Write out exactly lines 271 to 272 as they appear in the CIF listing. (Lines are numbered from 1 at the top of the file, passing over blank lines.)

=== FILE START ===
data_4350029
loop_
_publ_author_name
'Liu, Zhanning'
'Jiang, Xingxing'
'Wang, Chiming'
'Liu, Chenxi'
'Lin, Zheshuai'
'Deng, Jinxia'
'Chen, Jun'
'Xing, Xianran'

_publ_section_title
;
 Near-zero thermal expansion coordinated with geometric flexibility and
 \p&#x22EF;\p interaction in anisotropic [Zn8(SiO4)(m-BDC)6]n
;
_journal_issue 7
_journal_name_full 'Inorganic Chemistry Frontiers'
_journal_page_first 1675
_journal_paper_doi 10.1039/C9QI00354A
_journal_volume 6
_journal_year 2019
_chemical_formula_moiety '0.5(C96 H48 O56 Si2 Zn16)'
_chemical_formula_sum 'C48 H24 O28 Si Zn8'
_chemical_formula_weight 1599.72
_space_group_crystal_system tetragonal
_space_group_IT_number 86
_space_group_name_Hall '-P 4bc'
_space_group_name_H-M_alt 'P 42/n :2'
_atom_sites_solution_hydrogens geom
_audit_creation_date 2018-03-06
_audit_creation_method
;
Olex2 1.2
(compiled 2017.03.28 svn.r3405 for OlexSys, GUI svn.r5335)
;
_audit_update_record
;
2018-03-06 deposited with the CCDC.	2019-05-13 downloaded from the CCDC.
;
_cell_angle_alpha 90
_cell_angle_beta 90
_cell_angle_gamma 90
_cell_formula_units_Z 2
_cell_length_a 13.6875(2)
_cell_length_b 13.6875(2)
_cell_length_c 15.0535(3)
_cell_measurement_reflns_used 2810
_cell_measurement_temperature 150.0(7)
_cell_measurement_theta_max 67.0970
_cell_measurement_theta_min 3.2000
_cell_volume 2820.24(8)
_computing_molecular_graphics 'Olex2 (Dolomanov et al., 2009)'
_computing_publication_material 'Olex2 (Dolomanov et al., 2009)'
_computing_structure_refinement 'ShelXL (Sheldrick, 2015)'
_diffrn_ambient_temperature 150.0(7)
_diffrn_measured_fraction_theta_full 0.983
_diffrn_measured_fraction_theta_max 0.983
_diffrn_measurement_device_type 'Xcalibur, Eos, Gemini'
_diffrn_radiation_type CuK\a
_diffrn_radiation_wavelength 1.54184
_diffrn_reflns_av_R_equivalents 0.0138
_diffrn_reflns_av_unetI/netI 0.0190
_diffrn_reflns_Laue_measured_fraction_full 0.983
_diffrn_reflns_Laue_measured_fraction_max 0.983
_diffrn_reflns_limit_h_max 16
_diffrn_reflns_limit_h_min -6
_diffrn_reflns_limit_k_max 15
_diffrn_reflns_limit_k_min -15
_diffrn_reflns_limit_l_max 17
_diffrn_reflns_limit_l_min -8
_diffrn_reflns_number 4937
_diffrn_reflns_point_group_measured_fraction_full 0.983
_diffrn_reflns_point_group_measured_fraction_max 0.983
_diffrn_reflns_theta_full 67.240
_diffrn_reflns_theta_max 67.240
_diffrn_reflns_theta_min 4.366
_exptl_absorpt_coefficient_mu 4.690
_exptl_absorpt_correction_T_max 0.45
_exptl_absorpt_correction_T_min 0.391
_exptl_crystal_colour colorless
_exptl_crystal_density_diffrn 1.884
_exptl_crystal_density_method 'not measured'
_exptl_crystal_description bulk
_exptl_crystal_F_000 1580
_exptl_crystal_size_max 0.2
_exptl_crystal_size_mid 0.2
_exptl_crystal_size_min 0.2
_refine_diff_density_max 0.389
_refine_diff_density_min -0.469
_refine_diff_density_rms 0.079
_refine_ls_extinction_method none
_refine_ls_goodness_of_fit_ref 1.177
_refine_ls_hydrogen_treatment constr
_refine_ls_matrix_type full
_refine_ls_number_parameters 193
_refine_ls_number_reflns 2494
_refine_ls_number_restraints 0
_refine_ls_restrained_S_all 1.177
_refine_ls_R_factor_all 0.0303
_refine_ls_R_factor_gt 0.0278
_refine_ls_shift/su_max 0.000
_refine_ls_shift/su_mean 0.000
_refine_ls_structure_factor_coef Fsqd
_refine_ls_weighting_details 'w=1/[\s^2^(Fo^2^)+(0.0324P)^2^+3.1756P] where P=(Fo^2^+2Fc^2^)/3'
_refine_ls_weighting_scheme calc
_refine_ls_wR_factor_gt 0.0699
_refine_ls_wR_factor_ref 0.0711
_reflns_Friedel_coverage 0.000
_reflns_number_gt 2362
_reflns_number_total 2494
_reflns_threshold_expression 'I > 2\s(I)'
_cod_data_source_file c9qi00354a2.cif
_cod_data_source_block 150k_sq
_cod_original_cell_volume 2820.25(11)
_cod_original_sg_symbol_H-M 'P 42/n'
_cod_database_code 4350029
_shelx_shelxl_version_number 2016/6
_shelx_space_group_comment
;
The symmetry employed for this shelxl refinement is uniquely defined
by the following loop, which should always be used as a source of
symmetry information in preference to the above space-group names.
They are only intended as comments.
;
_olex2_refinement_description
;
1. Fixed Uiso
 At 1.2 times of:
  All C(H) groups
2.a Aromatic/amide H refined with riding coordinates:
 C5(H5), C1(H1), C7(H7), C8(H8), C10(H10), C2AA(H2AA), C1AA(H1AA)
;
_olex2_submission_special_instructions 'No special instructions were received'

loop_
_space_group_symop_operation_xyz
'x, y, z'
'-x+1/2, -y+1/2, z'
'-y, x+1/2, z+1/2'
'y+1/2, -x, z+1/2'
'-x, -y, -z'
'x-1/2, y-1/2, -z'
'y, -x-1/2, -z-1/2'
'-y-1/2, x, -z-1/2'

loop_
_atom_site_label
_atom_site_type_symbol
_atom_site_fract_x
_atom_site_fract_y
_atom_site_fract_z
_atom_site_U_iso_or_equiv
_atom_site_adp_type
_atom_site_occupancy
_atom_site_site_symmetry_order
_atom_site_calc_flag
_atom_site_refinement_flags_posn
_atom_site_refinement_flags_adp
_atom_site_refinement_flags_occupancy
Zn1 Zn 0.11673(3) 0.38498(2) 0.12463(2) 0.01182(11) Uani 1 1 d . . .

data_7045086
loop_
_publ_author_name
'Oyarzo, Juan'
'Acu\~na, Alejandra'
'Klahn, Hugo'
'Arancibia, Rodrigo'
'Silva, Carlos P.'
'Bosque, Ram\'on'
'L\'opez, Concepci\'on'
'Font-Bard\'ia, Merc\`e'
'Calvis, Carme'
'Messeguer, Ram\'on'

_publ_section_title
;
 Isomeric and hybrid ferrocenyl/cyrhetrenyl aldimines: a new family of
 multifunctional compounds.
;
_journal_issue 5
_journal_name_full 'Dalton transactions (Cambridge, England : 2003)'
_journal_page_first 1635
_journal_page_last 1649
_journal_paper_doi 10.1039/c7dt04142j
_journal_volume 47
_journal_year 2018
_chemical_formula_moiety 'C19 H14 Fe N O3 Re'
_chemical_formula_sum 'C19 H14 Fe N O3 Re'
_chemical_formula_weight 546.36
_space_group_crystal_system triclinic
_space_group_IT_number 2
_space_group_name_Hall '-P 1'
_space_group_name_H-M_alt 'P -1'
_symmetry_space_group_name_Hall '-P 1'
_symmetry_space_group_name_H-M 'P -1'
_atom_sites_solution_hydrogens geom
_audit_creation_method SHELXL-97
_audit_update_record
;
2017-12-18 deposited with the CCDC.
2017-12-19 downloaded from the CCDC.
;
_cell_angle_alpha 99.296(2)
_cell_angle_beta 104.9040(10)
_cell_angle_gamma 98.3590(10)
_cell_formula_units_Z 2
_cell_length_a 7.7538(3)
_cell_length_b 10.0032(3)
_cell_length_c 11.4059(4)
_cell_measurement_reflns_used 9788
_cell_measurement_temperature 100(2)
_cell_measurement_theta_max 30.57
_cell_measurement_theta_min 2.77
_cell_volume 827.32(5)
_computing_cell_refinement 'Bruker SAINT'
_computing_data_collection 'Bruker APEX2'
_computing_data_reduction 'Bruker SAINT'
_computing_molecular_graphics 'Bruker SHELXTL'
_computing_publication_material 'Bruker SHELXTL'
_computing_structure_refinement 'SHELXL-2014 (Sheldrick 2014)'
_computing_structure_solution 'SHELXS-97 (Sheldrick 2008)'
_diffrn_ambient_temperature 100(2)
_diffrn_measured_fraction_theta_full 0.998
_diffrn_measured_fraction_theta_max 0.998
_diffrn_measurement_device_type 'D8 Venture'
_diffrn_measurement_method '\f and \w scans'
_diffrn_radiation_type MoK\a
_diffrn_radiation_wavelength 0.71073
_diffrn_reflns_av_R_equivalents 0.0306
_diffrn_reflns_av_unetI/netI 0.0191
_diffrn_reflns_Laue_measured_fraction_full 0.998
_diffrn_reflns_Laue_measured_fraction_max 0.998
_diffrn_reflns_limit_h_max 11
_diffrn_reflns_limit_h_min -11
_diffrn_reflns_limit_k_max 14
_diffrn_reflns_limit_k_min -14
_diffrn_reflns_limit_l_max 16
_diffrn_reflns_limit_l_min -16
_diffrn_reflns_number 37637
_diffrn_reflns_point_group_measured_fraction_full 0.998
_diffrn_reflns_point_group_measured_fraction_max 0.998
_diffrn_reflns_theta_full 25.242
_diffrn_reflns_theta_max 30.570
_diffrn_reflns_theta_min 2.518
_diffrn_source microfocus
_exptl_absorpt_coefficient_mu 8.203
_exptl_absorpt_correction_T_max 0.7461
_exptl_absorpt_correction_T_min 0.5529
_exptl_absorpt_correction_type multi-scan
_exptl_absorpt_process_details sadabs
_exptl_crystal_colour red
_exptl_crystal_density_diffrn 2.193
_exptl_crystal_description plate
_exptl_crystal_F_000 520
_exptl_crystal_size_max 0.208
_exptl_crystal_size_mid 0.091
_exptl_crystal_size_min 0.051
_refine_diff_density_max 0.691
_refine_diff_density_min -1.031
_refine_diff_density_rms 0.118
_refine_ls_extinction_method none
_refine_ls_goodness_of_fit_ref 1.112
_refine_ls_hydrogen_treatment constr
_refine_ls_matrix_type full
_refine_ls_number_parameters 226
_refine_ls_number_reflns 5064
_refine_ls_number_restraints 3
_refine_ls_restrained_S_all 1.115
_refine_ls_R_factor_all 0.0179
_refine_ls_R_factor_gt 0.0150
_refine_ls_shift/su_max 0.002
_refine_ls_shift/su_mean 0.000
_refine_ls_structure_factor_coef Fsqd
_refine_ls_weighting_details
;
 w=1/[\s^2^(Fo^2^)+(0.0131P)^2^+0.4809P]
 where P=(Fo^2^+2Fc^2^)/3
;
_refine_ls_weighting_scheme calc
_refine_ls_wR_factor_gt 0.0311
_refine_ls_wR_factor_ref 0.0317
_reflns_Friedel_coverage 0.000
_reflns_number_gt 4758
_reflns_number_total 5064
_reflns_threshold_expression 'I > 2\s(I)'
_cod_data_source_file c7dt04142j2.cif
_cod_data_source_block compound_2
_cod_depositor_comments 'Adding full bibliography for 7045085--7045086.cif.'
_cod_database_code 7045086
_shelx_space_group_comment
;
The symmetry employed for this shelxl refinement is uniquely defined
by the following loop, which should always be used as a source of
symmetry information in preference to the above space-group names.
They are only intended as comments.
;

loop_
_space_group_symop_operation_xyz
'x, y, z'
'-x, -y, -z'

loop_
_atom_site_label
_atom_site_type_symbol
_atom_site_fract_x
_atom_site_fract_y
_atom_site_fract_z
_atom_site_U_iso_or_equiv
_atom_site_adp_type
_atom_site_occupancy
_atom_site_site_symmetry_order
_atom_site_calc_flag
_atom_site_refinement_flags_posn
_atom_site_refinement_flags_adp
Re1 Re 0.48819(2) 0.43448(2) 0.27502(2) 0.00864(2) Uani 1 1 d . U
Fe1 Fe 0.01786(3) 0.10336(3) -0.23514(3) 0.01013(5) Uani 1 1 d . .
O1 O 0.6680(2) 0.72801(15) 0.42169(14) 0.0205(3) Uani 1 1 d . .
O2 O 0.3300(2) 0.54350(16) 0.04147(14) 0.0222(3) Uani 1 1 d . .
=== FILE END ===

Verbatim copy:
_refine_ls_structure_factor_coef Fsqd
_refine_ls_weighting_details